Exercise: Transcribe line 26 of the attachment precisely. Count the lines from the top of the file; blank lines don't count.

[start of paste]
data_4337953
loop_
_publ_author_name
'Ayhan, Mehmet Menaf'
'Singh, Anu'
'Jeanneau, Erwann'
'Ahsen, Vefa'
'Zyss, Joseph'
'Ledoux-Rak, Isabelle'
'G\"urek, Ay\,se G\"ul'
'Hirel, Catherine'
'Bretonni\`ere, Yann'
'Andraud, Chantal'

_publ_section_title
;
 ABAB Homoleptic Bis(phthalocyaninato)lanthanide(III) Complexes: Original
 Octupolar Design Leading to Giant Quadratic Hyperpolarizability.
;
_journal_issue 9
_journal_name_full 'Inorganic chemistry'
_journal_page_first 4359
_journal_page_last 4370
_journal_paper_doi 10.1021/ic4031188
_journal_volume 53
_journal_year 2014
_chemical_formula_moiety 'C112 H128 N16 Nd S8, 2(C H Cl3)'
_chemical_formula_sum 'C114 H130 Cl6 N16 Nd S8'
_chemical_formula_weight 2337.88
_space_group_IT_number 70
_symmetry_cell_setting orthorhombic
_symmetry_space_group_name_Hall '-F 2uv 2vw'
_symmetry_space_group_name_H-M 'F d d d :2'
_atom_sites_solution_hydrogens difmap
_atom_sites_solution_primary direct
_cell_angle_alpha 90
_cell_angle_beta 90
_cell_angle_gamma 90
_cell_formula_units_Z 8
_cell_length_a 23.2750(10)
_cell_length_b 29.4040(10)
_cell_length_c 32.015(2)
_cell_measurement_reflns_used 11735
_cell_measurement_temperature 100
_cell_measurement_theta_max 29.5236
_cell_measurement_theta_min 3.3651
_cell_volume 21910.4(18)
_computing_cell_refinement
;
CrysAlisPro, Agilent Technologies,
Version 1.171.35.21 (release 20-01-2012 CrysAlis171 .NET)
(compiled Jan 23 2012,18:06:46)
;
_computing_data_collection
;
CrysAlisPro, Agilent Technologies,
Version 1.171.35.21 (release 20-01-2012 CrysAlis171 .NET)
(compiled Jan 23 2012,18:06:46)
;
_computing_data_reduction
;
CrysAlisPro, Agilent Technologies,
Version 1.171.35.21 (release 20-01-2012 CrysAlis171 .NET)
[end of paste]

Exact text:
_chemical_formula_moiety 'C112 H128 N16 Nd S8, 2(C H Cl3)'